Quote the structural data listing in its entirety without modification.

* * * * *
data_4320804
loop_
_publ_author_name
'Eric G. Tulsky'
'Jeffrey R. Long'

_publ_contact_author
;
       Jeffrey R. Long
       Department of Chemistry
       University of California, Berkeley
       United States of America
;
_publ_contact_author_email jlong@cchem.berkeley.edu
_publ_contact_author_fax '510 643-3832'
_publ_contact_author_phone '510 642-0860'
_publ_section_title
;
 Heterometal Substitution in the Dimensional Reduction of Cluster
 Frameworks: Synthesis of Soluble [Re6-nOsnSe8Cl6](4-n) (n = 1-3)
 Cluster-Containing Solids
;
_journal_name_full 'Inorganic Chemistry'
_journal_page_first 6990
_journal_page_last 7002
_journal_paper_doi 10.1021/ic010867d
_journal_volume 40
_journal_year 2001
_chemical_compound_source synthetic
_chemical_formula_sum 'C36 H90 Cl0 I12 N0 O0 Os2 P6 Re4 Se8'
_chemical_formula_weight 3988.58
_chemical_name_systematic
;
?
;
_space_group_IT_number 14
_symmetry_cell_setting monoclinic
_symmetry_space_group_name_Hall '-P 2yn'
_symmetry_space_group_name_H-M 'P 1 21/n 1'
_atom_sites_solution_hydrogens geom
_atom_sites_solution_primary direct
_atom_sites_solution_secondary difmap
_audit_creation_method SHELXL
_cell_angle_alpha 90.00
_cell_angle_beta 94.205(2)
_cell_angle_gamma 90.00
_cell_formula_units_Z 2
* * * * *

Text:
data_4320804
loop_
_publ_author_name
'Eric G. Tulsky'
'Jeffrey R. Long'

_publ_contact_author
;
       Jeffrey R. Long
       Department of Chemistry
       University of California, Berkeley
       United States of America
;
_publ_contact_author_email jlong@cchem.berkeley.edu
_publ_contact_author_fax '510 643-3832'
_publ_contact_author_phone '510 642-0860'
_publ_section_title
;
 Heterometal Substitution in the Dimensional Reduction of Cluster
 Frameworks: Synthesis of Soluble [Re6-nOsnSe8Cl6](4-n) (n = 1-3)
 Cluster-Containing Solids
;
_journal_name_full 'Inorganic Chemistry'
_journal_page_first 6990
_journal_page_last 7002
_journal_paper_doi 10.1021/ic010867d
_journal_volume 40
_journal_year 2001
_chemical_compound_source synthetic
_chemical_formula_sum 'C36 H90 Cl0 I12 N0 O0 Os2 P6 Re4 Se8'
_chemical_formula_weight 3988.58
_chemical_name_systematic
;
?
;
_space_group_IT_number 14
_symmetry_cell_setting monoclinic
_symmetry_space_group_name_Hall '-P 2yn'
_symmetry_space_group_name_H-M 'P 1 21/n 1'
_atom_sites_solution_hydrogens geom
_atom_sites_solution_primary direct
_atom_sites_solution_secondary difmap
_audit_creation_method SHELXL
_cell_angle_alpha 90.00
_cell_angle_beta 94.205(2)
_cell_angle_gamma 90.00
_cell_formula_units_Z 2